For example, a veteran has cervical pain that was rated at 50% on January 1, 2018, and medical records showed that the cervical pain progressed to a point when the veteran could no longer work on June 1, 2018. The veteran then filed a claim for TDIU on December 1, 2018. Because the medical records show the veteran was unable to work from June 1, 2018, the veteran will receive TDIU back pay all the way to June instead of the claim date in December.
VA Back Pay Timeline
The VA back pay timeline depends heavily on how quickly you perform the necessary actions. If you consistently return required documents within deadlines, VA will likely be able to keep up with its projected wait times. The longer you wait to follow VA’s instructions, the longer it will take for them to award you the competition you deserve. Those who receive the largest VA back pay often have long-standing claims that have remained unadjudicated for many years.
Frequently Asked Questions
How Does VA Back Pay work?
VA benefits will begin paying out once your claim is fully processed. Disability benefits will begin being paid out in monthly payments. On top of that, VA will issue your back pay in a single lump sum. Most VA Regional Offices issue all retroactive benefits in a single payment, but some include it in the monthly payments or pay over multiple installments.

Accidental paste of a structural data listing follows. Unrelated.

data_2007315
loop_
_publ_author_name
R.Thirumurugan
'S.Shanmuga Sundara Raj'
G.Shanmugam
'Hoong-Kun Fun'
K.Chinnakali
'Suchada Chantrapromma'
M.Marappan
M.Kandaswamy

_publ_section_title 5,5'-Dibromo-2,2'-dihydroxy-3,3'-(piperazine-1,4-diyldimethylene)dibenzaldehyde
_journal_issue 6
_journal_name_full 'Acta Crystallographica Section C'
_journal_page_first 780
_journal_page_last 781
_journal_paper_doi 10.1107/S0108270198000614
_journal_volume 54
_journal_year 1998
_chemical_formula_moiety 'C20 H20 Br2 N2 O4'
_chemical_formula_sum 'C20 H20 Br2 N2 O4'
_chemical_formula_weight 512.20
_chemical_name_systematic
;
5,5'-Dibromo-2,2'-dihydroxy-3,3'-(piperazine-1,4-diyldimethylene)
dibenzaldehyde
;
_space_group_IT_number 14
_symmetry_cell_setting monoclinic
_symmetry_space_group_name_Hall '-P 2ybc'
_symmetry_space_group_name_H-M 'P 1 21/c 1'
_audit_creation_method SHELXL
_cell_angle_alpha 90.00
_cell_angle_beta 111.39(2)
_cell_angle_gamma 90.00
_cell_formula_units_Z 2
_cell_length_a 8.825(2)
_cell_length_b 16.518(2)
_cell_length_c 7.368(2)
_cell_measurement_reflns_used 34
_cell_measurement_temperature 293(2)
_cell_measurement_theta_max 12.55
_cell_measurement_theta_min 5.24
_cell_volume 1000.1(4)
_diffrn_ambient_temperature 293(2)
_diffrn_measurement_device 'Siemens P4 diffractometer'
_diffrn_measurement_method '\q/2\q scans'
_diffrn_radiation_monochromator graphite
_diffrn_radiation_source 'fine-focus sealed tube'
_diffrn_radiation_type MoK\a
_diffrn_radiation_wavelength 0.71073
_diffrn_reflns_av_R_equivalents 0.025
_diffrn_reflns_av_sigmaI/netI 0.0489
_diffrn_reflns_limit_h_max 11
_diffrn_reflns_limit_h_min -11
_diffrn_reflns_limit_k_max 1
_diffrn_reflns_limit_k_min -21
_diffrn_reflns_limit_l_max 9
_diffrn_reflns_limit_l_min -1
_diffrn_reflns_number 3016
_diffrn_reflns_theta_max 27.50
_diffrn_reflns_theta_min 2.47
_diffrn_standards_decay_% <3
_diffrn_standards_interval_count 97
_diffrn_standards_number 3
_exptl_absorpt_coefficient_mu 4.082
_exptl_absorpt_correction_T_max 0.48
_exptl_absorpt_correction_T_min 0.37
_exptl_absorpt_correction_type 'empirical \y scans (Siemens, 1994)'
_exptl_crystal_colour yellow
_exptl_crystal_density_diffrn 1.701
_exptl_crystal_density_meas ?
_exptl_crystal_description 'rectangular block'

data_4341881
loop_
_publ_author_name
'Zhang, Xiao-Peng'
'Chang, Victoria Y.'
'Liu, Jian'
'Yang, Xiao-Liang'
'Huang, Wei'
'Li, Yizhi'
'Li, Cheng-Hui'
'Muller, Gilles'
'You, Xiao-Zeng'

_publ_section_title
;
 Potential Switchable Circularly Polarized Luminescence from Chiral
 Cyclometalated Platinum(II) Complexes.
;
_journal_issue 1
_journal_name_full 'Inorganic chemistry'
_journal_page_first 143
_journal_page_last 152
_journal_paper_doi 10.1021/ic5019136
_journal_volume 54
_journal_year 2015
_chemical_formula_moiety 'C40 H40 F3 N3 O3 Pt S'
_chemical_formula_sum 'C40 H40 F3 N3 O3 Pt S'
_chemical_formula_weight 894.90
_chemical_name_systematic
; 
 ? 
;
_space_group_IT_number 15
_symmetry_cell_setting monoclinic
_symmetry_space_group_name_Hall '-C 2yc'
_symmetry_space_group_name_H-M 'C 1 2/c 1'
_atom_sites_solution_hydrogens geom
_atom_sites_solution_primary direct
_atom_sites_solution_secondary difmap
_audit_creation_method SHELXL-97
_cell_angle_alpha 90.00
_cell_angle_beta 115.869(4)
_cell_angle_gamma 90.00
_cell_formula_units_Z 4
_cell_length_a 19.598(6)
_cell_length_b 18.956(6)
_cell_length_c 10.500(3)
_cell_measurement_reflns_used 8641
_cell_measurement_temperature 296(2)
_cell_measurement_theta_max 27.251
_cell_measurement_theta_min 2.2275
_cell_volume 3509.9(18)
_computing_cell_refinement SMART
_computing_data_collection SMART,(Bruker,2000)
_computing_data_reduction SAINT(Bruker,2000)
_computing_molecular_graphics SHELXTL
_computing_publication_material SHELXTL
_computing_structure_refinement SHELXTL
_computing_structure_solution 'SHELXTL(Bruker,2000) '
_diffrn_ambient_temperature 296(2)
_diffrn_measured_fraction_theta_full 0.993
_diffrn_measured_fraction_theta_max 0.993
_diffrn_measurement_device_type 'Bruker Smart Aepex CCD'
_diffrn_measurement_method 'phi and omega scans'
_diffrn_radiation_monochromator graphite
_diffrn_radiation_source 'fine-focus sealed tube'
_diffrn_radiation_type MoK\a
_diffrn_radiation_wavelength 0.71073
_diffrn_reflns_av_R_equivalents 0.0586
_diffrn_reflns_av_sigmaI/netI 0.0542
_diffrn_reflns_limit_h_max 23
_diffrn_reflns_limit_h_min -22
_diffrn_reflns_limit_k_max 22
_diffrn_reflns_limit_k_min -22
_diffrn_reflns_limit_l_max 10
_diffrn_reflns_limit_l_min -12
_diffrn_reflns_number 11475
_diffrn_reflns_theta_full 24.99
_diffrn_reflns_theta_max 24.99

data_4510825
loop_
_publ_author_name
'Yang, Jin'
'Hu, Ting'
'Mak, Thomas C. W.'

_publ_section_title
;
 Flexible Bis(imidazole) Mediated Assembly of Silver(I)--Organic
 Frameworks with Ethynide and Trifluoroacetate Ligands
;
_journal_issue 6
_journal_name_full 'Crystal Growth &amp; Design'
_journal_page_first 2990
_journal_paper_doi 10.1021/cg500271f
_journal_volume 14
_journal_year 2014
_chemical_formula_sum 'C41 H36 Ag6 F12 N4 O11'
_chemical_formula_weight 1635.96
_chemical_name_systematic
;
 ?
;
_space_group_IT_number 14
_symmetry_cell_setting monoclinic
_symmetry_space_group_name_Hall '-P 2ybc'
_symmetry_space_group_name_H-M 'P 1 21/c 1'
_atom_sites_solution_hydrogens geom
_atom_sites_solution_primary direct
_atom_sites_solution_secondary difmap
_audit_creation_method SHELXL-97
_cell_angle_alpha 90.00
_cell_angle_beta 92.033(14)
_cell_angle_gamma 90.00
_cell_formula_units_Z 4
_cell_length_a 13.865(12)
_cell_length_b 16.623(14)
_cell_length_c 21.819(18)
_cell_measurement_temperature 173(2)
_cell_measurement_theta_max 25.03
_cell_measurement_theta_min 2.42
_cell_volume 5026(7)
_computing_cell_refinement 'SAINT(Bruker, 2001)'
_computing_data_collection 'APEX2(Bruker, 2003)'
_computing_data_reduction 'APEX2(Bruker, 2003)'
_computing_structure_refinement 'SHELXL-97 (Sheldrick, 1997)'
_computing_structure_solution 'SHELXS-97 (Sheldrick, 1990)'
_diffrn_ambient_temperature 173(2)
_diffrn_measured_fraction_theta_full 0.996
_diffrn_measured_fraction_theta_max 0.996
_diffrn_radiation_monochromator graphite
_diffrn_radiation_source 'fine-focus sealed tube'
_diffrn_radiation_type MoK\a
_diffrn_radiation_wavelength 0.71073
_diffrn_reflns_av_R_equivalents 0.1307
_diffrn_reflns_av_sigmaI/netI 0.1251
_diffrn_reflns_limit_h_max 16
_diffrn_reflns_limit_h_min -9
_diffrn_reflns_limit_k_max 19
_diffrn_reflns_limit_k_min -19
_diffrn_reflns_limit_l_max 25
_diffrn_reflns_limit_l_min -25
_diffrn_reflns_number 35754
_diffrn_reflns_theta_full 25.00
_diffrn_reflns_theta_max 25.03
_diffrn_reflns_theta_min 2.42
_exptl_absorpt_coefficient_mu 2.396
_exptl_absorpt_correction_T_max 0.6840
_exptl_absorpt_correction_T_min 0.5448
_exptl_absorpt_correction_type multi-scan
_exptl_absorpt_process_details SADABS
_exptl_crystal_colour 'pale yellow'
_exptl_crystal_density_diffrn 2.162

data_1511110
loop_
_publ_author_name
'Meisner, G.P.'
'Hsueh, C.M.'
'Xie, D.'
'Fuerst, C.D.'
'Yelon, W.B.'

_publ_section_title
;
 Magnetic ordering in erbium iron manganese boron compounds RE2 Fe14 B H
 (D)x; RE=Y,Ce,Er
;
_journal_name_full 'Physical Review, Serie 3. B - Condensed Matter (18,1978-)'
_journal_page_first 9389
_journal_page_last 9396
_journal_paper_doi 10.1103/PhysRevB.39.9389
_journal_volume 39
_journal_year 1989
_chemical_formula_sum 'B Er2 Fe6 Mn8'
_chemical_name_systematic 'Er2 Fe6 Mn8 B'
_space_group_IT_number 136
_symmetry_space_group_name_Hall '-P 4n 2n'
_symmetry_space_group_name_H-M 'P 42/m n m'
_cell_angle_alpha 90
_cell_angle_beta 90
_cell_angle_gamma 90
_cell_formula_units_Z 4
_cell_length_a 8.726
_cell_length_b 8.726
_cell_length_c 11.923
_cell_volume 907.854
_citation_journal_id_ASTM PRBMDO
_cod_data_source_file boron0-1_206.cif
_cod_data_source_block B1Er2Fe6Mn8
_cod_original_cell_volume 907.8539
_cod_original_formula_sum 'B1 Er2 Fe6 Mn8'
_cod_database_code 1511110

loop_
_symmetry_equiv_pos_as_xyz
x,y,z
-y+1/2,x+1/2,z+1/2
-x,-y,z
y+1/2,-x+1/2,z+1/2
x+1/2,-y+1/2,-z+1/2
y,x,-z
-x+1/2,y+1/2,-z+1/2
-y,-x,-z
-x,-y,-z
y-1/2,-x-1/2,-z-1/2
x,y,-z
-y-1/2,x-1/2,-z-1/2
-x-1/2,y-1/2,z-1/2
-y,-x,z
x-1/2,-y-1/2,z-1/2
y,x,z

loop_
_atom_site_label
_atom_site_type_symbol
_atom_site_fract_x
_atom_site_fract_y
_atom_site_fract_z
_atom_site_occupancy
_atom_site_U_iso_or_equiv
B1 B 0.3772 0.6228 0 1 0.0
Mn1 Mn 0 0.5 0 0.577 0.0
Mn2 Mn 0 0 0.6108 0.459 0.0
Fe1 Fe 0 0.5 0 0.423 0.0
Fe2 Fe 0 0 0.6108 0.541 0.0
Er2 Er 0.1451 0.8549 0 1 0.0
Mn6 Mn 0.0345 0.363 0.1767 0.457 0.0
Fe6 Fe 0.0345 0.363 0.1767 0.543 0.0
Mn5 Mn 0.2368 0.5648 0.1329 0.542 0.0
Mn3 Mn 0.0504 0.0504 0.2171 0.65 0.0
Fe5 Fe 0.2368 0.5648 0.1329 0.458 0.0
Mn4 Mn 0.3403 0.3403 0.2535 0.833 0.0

My VA Claim is complete—when do I get paid?
The speed at which VA processes your claim depends on a variety of factors, including the nature of your disability, the amount of information you include in your claim, and the number of applications your VA regional office receives all contribute to processing times. Once your claim is fully processed, you should begin receiving monthly payments and be issued VA disability back pay.
Contact Tuley Law Office Today
At Tuley Law Office, we specialize in veterans’ disability benefits. If you are a veteran of the United States military and have questions about receiving VA back pay, contact the attorneys at Tuley Law Office today. Applying for benefits and receiving the back pay you deserve can be a challenge, but our experienced legal team can answer questions you may have about the process.
Have questions about your case?Contact us